Montenegro’s Croat Minority Contributes to Positive Processes in the Country

Total Croatia News

ZAGREB, October 19, 2019 – The Croat minority in Montenegro contributed significantly to the country’s accession to NATO and has been contributing to its accession to the European Union, and the Montenegrin state has secured, primarily through its election laws, a privileged status for the Croat minority, Montenegro’s Human and Minority Rights Minister Mehmed Zenka has told Hina.

“The Croat minority has contributed very much to all positive processes in Montenegro, notably integration processes. Also, a positive step was made through election laws facilitating the representation of the Croat minority in the Montenegrin parliament. Montenegro and Croatia have a joint intergovernmental committee monitoring the status of Croats in Montenegro and the status of Montenegrins in Croatia. We would like to have such cooperation with all countries in the region,” Zenka said.

Croats are the smallest constitutionally recognised community in Montenegro. According to the last census, in 2011, they accounted for 1% of Montenegro’s population. Owing to their privileged status, they have a guaranteed seat in the Montenegrin parliament.

Zenka also underlined the impact of the Croat community on Montenegro’s cultural and historical heritage, “of which Montenegro is proud”.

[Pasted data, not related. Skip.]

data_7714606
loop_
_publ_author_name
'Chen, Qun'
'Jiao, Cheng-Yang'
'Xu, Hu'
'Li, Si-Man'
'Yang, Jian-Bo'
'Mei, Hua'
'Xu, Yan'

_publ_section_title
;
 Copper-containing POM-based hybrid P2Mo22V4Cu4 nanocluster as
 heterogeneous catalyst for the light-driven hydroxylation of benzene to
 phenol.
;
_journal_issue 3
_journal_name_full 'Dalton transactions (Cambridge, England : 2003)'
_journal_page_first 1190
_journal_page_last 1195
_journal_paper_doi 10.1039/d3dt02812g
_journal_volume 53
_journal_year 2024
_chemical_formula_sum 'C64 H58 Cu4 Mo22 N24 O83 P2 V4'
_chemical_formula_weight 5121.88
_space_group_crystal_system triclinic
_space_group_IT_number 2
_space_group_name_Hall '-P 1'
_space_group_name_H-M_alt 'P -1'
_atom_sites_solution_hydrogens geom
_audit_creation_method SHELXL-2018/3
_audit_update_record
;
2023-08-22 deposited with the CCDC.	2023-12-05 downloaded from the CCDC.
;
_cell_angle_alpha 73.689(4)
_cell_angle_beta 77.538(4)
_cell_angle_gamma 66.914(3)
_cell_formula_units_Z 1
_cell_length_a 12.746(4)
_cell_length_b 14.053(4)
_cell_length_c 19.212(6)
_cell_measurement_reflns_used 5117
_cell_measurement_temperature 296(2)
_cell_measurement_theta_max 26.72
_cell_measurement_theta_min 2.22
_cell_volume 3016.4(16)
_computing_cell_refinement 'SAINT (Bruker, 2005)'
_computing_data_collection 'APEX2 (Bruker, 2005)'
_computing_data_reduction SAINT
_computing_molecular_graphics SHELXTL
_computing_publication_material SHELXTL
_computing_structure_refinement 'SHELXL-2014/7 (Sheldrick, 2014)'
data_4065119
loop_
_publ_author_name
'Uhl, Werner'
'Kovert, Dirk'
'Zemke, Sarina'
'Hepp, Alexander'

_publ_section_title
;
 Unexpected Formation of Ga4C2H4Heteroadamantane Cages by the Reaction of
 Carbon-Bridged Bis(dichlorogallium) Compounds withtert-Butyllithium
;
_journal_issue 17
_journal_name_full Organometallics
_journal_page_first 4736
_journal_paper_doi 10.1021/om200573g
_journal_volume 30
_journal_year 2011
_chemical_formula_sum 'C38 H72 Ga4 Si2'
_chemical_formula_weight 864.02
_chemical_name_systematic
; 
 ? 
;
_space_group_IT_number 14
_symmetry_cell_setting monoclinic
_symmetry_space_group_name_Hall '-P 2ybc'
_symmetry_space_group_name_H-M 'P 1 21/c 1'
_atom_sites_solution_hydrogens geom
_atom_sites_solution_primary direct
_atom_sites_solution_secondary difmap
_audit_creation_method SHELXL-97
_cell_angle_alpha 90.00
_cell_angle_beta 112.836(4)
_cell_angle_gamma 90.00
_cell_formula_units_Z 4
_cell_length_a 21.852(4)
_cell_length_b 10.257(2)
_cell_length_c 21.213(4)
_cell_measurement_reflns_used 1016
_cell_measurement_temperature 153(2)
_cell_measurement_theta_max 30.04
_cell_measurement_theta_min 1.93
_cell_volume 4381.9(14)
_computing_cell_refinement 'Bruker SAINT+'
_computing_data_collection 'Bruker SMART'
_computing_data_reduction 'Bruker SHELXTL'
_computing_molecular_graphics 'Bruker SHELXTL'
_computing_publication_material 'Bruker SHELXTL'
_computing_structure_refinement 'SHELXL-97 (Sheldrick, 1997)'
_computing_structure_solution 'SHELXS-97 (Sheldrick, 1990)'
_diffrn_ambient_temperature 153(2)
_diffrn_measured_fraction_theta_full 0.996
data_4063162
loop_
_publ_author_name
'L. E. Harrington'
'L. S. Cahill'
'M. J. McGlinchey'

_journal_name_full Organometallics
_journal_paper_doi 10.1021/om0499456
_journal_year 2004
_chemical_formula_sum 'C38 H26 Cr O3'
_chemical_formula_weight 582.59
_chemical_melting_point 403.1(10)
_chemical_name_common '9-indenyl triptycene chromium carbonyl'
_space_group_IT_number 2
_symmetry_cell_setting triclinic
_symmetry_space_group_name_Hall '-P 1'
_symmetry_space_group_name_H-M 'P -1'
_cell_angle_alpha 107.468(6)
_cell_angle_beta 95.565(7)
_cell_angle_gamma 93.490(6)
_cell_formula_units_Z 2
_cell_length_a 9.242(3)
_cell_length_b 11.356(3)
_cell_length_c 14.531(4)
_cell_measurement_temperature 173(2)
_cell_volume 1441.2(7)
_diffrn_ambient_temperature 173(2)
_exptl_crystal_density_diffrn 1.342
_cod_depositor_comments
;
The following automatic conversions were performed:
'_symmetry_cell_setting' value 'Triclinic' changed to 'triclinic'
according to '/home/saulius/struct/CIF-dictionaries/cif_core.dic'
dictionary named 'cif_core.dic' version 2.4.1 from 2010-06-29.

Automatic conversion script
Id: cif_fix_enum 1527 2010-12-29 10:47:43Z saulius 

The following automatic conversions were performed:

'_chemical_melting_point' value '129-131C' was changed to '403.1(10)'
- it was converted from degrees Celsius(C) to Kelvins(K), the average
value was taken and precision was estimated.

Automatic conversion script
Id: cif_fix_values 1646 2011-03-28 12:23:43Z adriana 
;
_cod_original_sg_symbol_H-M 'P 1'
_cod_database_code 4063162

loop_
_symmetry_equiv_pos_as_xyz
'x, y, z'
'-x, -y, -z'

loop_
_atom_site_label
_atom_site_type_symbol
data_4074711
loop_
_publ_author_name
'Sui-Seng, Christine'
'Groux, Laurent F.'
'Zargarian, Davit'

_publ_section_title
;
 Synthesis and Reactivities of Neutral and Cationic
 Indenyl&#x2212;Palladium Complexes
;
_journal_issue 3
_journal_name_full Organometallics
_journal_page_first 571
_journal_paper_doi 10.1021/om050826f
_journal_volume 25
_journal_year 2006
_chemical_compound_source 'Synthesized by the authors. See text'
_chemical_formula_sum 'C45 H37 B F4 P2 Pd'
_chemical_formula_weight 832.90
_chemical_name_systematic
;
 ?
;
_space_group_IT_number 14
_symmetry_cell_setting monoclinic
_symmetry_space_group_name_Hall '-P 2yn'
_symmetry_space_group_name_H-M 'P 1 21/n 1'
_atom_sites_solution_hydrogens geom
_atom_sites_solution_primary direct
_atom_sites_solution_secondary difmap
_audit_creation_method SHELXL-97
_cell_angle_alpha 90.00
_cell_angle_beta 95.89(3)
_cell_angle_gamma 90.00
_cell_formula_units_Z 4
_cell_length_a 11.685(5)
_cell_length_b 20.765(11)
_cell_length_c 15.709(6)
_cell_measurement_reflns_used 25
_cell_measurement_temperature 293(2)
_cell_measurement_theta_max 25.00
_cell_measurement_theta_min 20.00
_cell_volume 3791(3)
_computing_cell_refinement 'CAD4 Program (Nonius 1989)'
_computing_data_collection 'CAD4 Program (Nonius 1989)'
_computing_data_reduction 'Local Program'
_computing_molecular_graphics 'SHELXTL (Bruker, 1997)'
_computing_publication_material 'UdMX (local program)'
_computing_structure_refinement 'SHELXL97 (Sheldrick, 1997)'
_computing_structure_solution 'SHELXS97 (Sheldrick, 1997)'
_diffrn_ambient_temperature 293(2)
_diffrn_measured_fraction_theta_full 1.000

“We must not forget the history of navigation of Montenegrin Croats. They brought values they gathered all over the world to the Bay of Boka and Montenegro. That’s why I say that even if there were not a single Croat in Montenegro, we must celebrate Croats because of the cultural and historical heritage which they brought and which Montenegro has inherited,” the minister said, noting that one of such values was the Boka Navy, which this year marks its 1210th anniversary.

The Montenegrin government expects the Boka Navy to be inscribed on UNESCO’s list of non-tangible cultural heritage by the end of this year.

“I believe that Montenegro and Croatia will find a common language and make sure together (the Boka Navy) is inscribed on UNESCO’s list,” Zenka said.

Speaking of the status of the Montenegrin minority in Croatia, Zenka said that he received “positive signals” from societies gathering Montenegrins but that there was room for the improvement of their status as well as for the improvement of the status of Montenegro’s Croats.

More news about relations between Croatia and Montenegro can be found in the Politics section.


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